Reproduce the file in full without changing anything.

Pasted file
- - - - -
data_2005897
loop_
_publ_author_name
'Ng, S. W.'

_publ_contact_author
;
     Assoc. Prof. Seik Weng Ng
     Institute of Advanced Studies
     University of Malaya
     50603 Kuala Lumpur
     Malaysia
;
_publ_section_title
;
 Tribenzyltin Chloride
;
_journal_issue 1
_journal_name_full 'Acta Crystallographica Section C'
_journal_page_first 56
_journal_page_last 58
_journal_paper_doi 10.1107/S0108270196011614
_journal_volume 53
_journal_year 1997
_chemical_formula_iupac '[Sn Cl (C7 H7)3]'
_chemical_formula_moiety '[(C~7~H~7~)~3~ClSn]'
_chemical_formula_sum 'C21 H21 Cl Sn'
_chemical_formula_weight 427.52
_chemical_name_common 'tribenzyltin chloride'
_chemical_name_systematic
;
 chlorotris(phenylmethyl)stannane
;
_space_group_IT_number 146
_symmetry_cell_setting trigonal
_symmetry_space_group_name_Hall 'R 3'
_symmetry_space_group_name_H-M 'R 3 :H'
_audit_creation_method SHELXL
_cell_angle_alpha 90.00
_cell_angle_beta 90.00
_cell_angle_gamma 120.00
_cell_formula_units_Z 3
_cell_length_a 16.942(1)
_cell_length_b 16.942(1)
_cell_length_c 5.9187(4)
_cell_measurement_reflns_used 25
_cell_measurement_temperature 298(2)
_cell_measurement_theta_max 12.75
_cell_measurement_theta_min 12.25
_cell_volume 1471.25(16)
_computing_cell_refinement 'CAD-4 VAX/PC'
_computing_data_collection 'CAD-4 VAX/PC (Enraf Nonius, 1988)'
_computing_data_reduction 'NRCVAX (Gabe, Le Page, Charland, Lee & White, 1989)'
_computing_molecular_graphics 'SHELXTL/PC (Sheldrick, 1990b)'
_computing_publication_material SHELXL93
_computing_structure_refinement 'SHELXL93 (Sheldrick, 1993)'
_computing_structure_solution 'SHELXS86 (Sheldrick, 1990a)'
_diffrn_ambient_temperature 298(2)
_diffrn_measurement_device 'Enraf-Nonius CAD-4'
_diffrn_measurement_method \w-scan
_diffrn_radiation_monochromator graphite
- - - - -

data_2005897
loop_
_publ_author_name
'Ng, S. W.'

_publ_contact_author
;
     Assoc. Prof. Seik Weng Ng
     Institute of Advanced Studies
     University of Malaya
     50603 Kuala Lumpur
     Malaysia
;
_publ_section_title
;
 Tribenzyltin Chloride
;
_journal_issue 1
_journal_name_full 'Acta Crystallographica Section C'
_journal_page_first 56
_journal_page_last 58
_journal_paper_doi 10.1107/S0108270196011614
_journal_volume 53
_journal_year 1997
_chemical_formula_iupac '[Sn Cl (C7 H7)3]'
_chemical_formula_moiety '[(C~7~H~7~)~3~ClSn]'
_chemical_formula_sum 'C21 H21 Cl Sn'
_chemical_formula_weight 427.52
_chemical_name_common 'tribenzyltin chloride'
_chemical_name_systematic
;
 chlorotris(phenylmethyl)stannane
;
_space_group_IT_number 146
_symmetry_cell_setting trigonal
_symmetry_space_group_name_Hall 'R 3'
_symmetry_space_group_name_H-M 'R 3 :H'
_audit_creation_method SHELXL
_cell_angle_alpha 90.00
_cell_angle_beta 90.00
_cell_angle_gamma 120.00
_cell_formula_units_Z 3
_cell_length_a 16.942(1)
_cell_length_b 16.942(1)
_cell_length_c 5.9187(4)
_cell_measurement_reflns_used 25
_cell_measurement_temperature 298(2)
_cell_measurement_theta_max 12.75
_cell_measurement_theta_min 12.25
_cell_volume 1471.25(16)
_computing_cell_refinement 'CAD-4 VAX/PC'
_computing_data_collection 'CAD-4 VAX/PC (Enraf Nonius, 1988)'
_computing_data_reduction 'NRCVAX (Gabe, Le Page, Charland, Lee & White, 1989)'
_computing_molecular_graphics 'SHELXTL/PC (Sheldrick, 1990b)'
_computing_publication_material SHELXL93
_computing_structure_refinement 'SHELXL93 (Sheldrick, 1993)'
_computing_structure_solution 'SHELXS86 (Sheldrick, 1990a)'
_diffrn_ambient_temperature 298(2)
_diffrn_measurement_device 'Enraf-Nonius CAD-4'
_diffrn_measurement_method \w-scan
_diffrn_radiation_monochromator graphite